Learning by growing

Learning by growing

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From left, farm interns Claire Holden and Tanner Petrilla harvest arugula at the Desert Farming Initiative

Desert Farming Initiative primarily benefits students and small-scale farmers, but backyard gardeners can learn from the program’s years of high-desert research.

Tucked into an unlikely urban area between I-80 and the Reno Livestock Events Center is a surprisingly fertile land. Romaine lettuce, kale, basil, tomatoes, eggplant, potatoes, and other root crops flourish in the summer fields, and cilantro and spinach thrive in winter polytunnels.

However, this is not your typical farm where you can drop in to pick up plants or buy fresh vegetables. This agronomic arena is focused on education, demonstration, and research projects, but if you are quick on the draw, you can benefit from this multifaceted program.

Desert Farming Initiative is a certified organic farm and a special program within the College of Agriculture, Biotechnology & Natural Resources at the University of Nevada, Reno. Established in 2014, DFI’s employees, students, interns, volunteers, and AmeriCorps members grow about 100 different varieties of produce. The program’s seven acres include three acres of vegetables, eight hoop houses, an experimental vineyard, an apple orchard, a raspberry patch, and an herb garden.

“We’re not really focused on gardening,” says Charles Schembre, program director for DFI. “But everything that we’re doing here can apply to the gardener, so we do have a lot of interest from the general gardening community. We’re growing food and supporting food systems, so home gardeners can learn about what we’re growing, the varieties, the techniques, and the timing.”

Charles Schembre, DFI’s program director

The program’s goals are to support the small-scale farmer as well as all agriculture within the state. DFI offers technical support on the Food Safety Modernization Act for larger farms, sells produce to local restaurants and food hubs, donates to local food banks, and runs a farm share for UNR students and faculty. DFI’s farmers’ market booth and university farm stand (run by students) are two of the venues where the general public can access DFI’s multitude of organic crops.

“A lot of people come to our farm stand, and they don’t believe that what we are selling is actually grown here,” Schembre says. “We want locals to know that these vegetables can be grown here in this climate. While we want to focus on education and research, we do have a passion for getting our food out there.”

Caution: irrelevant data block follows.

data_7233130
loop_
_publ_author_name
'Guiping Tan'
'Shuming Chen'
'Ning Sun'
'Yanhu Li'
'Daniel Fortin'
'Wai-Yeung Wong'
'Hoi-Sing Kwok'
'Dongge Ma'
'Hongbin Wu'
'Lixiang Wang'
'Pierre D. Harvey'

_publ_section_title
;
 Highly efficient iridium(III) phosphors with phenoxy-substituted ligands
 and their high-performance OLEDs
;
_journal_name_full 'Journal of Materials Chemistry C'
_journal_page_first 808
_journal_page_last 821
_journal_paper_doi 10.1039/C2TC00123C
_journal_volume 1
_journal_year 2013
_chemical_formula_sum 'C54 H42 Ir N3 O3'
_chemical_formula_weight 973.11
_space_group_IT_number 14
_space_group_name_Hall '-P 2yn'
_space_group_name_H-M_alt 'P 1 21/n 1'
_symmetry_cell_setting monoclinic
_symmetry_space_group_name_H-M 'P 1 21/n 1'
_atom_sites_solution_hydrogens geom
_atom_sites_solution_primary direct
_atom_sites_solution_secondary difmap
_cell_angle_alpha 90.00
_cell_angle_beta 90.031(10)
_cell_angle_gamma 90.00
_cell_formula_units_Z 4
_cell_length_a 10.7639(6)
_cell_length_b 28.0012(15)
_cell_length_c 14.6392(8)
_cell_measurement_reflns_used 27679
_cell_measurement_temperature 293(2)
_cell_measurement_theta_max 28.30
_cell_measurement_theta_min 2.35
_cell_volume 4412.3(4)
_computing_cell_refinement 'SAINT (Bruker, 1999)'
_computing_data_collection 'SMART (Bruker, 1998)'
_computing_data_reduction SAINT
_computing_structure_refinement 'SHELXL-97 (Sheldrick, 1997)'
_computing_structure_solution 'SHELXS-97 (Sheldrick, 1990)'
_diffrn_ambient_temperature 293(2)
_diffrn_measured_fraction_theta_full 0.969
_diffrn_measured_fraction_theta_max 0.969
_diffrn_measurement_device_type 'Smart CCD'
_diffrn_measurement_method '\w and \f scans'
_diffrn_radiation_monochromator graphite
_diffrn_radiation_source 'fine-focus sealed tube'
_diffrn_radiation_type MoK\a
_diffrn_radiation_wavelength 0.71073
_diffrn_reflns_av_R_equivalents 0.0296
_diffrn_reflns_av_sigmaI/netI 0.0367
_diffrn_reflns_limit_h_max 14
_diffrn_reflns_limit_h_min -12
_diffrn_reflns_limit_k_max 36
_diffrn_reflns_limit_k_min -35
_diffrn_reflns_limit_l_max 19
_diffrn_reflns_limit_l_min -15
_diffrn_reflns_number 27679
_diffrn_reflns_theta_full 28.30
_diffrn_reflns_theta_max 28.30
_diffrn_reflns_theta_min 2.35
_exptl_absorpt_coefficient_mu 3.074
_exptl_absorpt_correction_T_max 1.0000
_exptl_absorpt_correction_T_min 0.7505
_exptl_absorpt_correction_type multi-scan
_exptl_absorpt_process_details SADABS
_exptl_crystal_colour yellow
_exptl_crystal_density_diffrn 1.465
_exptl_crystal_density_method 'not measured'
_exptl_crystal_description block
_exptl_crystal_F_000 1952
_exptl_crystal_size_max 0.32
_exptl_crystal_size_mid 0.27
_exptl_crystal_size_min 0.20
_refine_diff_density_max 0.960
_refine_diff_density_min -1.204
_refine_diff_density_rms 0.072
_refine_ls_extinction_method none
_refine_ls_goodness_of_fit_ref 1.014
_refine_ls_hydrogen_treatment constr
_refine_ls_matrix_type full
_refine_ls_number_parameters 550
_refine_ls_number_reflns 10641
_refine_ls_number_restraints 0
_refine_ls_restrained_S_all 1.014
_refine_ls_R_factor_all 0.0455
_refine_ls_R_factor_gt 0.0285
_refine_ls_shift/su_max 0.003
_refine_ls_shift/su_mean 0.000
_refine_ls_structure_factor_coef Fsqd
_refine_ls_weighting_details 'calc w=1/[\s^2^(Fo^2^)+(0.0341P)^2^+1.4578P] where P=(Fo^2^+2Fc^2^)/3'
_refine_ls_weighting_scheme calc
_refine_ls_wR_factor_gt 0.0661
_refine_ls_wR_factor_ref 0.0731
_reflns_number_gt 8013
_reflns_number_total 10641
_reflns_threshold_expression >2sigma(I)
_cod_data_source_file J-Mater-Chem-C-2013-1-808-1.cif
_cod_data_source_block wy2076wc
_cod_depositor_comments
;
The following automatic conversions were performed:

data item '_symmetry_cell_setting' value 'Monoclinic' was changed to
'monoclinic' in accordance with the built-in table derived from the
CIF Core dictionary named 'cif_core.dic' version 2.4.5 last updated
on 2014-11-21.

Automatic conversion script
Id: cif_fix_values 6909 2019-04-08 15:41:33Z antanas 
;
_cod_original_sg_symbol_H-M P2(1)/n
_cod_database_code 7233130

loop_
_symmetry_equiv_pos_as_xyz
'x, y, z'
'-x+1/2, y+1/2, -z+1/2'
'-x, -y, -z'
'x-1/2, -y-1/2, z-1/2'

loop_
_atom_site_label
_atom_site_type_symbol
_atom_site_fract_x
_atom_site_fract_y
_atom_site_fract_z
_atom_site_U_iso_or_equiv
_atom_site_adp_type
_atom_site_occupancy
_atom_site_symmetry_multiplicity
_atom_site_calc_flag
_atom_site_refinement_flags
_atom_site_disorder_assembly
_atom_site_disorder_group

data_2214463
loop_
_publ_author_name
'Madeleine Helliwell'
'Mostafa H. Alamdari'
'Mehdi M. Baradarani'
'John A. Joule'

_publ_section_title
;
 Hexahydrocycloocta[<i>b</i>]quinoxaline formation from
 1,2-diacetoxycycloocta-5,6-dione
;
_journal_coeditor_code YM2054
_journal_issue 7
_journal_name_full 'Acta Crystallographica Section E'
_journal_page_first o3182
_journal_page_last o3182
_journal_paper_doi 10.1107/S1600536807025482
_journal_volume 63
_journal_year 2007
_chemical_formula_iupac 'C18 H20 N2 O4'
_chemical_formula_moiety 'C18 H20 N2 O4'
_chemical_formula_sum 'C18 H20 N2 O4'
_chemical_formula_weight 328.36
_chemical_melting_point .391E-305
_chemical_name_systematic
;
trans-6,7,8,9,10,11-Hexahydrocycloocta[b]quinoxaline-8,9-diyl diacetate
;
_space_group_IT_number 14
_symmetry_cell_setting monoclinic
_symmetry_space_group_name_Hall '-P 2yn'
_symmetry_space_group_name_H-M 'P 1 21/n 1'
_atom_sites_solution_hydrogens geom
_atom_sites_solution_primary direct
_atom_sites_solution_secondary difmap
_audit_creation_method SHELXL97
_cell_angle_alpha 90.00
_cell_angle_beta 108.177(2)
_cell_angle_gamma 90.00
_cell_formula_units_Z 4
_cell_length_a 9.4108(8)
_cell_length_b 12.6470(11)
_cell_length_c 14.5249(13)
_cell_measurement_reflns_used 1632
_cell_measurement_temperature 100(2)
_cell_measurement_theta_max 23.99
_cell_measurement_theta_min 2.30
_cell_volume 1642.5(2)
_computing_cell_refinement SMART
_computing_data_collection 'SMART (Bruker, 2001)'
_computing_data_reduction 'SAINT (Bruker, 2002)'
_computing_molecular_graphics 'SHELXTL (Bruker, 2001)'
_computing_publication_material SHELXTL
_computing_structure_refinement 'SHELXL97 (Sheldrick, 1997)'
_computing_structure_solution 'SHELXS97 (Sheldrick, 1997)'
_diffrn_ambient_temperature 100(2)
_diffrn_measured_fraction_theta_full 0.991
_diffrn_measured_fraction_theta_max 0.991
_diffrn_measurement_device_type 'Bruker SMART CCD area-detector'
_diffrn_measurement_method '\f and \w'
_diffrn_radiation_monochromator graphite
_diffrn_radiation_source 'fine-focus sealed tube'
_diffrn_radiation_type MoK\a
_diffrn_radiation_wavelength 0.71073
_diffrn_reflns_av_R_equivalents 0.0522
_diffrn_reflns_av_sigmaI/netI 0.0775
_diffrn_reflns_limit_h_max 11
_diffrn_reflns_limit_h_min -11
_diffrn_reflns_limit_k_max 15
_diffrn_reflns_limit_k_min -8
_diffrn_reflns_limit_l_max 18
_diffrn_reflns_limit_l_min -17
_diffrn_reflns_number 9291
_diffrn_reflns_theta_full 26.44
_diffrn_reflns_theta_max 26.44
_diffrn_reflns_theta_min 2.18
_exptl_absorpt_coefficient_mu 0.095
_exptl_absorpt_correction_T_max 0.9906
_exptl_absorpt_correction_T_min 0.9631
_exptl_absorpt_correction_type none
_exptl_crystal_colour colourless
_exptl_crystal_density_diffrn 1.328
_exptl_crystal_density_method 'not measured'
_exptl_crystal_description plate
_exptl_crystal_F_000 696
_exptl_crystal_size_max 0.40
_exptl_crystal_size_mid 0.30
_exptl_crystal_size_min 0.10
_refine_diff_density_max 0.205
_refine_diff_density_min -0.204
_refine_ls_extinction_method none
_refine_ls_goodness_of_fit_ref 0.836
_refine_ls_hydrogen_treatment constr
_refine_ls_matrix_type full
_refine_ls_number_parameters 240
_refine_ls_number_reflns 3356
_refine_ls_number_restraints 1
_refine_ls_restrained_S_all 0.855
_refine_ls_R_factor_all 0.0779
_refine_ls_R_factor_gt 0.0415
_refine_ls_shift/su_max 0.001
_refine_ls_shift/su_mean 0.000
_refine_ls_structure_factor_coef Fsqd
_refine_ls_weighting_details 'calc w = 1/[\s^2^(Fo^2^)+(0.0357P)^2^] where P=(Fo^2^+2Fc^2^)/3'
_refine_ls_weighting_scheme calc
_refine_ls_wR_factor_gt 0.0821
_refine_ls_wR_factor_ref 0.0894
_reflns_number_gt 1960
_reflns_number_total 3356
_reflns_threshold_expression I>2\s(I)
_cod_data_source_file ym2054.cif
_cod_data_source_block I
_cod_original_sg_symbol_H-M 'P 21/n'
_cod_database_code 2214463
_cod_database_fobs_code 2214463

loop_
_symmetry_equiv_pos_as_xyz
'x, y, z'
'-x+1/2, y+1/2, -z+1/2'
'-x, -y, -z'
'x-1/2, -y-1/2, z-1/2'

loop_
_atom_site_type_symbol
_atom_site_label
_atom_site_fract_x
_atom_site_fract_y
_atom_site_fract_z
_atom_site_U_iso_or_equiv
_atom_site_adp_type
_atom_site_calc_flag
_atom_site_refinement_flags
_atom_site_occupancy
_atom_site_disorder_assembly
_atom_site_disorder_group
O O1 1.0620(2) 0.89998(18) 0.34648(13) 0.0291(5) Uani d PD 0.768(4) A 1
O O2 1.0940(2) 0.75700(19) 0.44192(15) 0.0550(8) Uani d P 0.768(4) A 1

Off To a Good Start

Those involved with DFI also directly bring produce to your dinner plate through its seed-propagation service. The program produces more than 100,000 organic vegetable plant starts for farmers in the region. Farmers can order custom flats of plants for $25 per flat. This cuts out the shipping costs for flats that normally come from California. Schembre says DFI’s most popular starts are carrots because they normally have to be direct seeded and are slow growing. He added that farmers are very interested in DFI’s techniques for growing other crops, but the relationship is beneficial for both parties.

“We also learn from the farmers since some of them are having great success with certain vegetables they are growing,” Schembre says. “We will sometimes take what they’re growing and grow it here at our farm. It’s certainly a nice partnership.”

DFI managers periodically hold workshops and have volunteer opportunities through a work/trade program. DFI’s social media accounts include information on the program’s latest research, projects, and sales, and the DFI team soon plans on publishing a detailed planting guide for Northern Nevada.

The spring seedling sale at the Great Basin Community Food Co-op in Reno is probably your best bet for snagging your own DFI plant starts. Schembre says there has been tremendous interest in the quality of its plants, and people want to know DRI’s secrets. There really aren’t any. Its team eschews heated greenhouses and hydroponics and concentrates on growing within the Northern Nevada growing season.

“We are completely focused on the sun and the soil and what we believe is the true future of sustainability and the future of food production,” Schembre says. “For us, it’s more about precision and timing and reducing our input as much as possible.”

For details, visit Naes.unr.edu/dfi.

Christina Nellemann is keeping a close eye on DFI’s Instagram page for its next seedling sale.


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